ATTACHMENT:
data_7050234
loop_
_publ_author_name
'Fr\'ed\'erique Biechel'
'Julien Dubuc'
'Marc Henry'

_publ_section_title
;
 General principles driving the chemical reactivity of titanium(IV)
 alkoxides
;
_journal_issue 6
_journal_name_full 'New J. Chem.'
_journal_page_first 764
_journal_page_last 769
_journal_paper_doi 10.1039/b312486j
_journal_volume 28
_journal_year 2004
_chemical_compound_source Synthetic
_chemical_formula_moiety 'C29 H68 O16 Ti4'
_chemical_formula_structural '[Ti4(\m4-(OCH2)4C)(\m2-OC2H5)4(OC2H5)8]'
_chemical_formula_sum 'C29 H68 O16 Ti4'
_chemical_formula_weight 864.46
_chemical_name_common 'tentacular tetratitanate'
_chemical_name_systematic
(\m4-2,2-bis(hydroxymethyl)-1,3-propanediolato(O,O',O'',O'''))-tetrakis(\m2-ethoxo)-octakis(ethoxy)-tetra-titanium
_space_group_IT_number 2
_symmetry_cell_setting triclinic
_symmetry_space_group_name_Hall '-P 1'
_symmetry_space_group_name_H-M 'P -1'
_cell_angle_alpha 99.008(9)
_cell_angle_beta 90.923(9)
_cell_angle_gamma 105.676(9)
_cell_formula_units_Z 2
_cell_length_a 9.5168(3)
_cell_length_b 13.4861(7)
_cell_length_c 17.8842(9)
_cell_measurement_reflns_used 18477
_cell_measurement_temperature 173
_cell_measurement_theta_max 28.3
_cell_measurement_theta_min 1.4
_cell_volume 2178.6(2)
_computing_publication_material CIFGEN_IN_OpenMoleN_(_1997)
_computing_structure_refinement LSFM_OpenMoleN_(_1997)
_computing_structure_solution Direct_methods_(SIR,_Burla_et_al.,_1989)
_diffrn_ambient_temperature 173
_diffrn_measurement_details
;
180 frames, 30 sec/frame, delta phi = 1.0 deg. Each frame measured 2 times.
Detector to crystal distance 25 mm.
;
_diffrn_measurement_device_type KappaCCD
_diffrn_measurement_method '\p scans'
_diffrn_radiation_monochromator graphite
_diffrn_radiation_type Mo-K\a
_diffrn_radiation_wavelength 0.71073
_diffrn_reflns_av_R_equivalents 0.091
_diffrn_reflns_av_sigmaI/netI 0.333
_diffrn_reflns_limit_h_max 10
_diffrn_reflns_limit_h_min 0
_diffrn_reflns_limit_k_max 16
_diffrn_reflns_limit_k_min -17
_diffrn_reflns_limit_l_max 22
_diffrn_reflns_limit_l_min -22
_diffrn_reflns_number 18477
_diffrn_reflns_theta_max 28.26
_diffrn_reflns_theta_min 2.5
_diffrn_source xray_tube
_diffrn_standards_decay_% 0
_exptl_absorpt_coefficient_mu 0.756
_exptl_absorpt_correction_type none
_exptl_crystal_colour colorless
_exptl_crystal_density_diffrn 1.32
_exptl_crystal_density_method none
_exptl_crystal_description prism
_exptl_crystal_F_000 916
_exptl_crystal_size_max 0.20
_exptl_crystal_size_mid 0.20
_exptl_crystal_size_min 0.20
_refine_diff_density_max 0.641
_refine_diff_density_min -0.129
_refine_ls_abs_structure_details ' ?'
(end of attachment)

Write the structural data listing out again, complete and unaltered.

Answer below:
data_7050234
loop_
_publ_author_name
'Fr\'ed\'erique Biechel'
'Julien Dubuc'
'Marc Henry'

_publ_section_title
;
 General principles driving the chemical reactivity of titanium(IV)
 alkoxides
;
_journal_issue 6
_journal_name_full 'New J. Chem.'
_journal_page_first 764
_journal_page_last 769
_journal_paper_doi 10.1039/b312486j
_journal_volume 28
_journal_year 2004
_chemical_compound_source Synthetic
_chemical_formula_moiety 'C29 H68 O16 Ti4'
_chemical_formula_structural '[Ti4(\m4-(OCH2)4C)(\m2-OC2H5)4(OC2H5)8]'
_chemical_formula_sum 'C29 H68 O16 Ti4'
_chemical_formula_weight 864.46
_chemical_name_common 'tentacular tetratitanate'
_chemical_name_systematic
(\m4-2,2-bis(hydroxymethyl)-1,3-propanediolato(O,O',O'',O'''))-tetrakis(\m2-ethoxo)-octakis(ethoxy)-tetra-titanium
_space_group_IT_number 2
_symmetry_cell_setting triclinic
_symmetry_space_group_name_Hall '-P 1'
_symmetry_space_group_name_H-M 'P -1'
_cell_angle_alpha 99.008(9)
_cell_angle_beta 90.923(9)
_cell_angle_gamma 105.676(9)
_cell_formula_units_Z 2
_cell_length_a 9.5168(3)
_cell_length_b 13.4861(7)
_cell_length_c 17.8842(9)
_cell_measurement_reflns_used 18477
_cell_measurement_temperature 173
_cell_measurement_theta_max 28.3
_cell_measurement_theta_min 1.4
_cell_volume 2178.6(2)
_computing_publication_material CIFGEN_IN_OpenMoleN_(_1997)
_computing_structure_refinement LSFM_OpenMoleN_(_1997)
_computing_structure_solution Direct_methods_(SIR,_Burla_et_al.,_1989)
_diffrn_ambient_temperature 173
_diffrn_measurement_details
;
180 frames, 30 sec/frame, delta phi = 1.0 deg. Each frame measured 2 times.
Detector to crystal distance 25 mm.
;
_diffrn_measurement_device_type KappaCCD
_diffrn_measurement_method '\p scans'
_diffrn_radiation_monochromator graphite
_diffrn_radiation_type Mo-K\a
_diffrn_radiation_wavelength 0.71073
_diffrn_reflns_av_R_equivalents 0.091
_diffrn_reflns_av_sigmaI/netI 0.333
_diffrn_reflns_limit_h_max 10
_diffrn_reflns_limit_h_min 0
_diffrn_reflns_limit_k_max 16
_diffrn_reflns_limit_k_min -17
_diffrn_reflns_limit_l_max 22
_diffrn_reflns_limit_l_min -22
_diffrn_reflns_number 18477
_diffrn_reflns_theta_max 28.26
_diffrn_reflns_theta_min 2.5
_diffrn_source xray_tube
_diffrn_standards_decay_% 0
_exptl_absorpt_coefficient_mu 0.756
_exptl_absorpt_correction_type none
_exptl_crystal_colour colorless
_exptl_crystal_density_diffrn 1.32
_exptl_crystal_density_method none
_exptl_crystal_description prism
_exptl_crystal_F_000 916
_exptl_crystal_size_max 0.20
_exptl_crystal_size_mid 0.20
_exptl_crystal_size_min 0.20
_refine_diff_density_max 0.641
_refine_diff_density_min -0.129
_refine_ls_abs_structure_details ' ?'